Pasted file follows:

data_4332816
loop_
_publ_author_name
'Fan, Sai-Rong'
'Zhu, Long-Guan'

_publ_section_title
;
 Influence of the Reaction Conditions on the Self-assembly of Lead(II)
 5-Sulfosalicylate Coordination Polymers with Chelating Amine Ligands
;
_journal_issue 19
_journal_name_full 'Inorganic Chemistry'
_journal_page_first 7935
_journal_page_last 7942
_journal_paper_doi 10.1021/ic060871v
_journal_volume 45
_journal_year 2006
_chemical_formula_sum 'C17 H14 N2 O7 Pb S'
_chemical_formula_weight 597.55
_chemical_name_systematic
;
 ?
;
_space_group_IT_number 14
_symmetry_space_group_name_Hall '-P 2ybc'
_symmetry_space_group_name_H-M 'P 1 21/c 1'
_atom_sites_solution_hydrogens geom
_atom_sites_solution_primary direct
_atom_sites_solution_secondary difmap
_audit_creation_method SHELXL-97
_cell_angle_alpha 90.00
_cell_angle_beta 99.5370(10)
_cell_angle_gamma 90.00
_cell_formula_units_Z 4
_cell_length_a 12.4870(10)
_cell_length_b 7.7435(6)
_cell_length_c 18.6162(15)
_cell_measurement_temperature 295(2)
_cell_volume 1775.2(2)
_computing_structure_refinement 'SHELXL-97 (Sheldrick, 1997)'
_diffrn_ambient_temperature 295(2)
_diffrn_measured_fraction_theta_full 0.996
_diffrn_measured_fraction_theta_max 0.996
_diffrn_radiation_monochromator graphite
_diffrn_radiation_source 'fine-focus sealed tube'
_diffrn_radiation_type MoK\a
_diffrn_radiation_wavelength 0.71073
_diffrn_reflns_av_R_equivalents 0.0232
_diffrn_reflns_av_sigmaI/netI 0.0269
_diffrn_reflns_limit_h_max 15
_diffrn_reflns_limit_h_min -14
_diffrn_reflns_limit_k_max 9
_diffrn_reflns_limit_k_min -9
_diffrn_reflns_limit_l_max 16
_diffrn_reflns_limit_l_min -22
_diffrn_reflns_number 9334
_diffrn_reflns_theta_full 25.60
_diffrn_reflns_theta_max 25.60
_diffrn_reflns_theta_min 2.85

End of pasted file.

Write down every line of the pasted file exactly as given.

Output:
data_4332816
loop_
_publ_author_name
'Fan, Sai-Rong'
'Zhu, Long-Guan'

_publ_section_title
;
 Influence of the Reaction Conditions on the Self-assembly of Lead(II)
 5-Sulfosalicylate Coordination Polymers with Chelating Amine Ligands
;
_journal_issue 19
_journal_name_full 'Inorganic Chemistry'
_journal_page_first 7935
_journal_page_last 7942
_journal_paper_doi 10.1021/ic060871v
_journal_volume 45
_journal_year 2006
_chemical_formula_sum 'C17 H14 N2 O7 Pb S'
_chemical_formula_weight 597.55
_chemical_name_systematic
;
 ?
;
_space_group_IT_number 14
_symmetry_space_group_name_Hall '-P 2ybc'
_symmetry_space_group_name_H-M 'P 1 21/c 1'
_atom_sites_solution_hydrogens geom
_atom_sites_solution_primary direct
_atom_sites_solution_secondary difmap
_audit_creation_method SHELXL-97
_cell_angle_alpha 90.00
_cell_angle_beta 99.5370(10)
_cell_angle_gamma 90.00
_cell_formula_units_Z 4
_cell_length_a 12.4870(10)
_cell_length_b 7.7435(6)
_cell_length_c 18.6162(15)
_cell_measurement_temperature 295(2)
_cell_volume 1775.2(2)
_computing_structure_refinement 'SHELXL-97 (Sheldrick, 1997)'
_diffrn_ambient_temperature 295(2)
_diffrn_measured_fraction_theta_full 0.996
_diffrn_measured_fraction_theta_max 0.996
_diffrn_radiation_monochromator graphite
_diffrn_radiation_source 'fine-focus sealed tube'
_diffrn_radiation_type MoK\a
_diffrn_radiation_wavelength 0.71073
_diffrn_reflns_av_R_equivalents 0.0232
_diffrn_reflns_av_sigmaI/netI 0.0269
_diffrn_reflns_limit_h_max 15
_diffrn_reflns_limit_h_min -14
_diffrn_reflns_limit_k_max 9
_diffrn_reflns_limit_k_min -9
_diffrn_reflns_limit_l_max 16
_diffrn_reflns_limit_l_min -22
_diffrn_reflns_number 9334
_diffrn_reflns_theta_full 25.60
_diffrn_reflns_theta_max 25.60
_diffrn_reflns_theta_min 2.85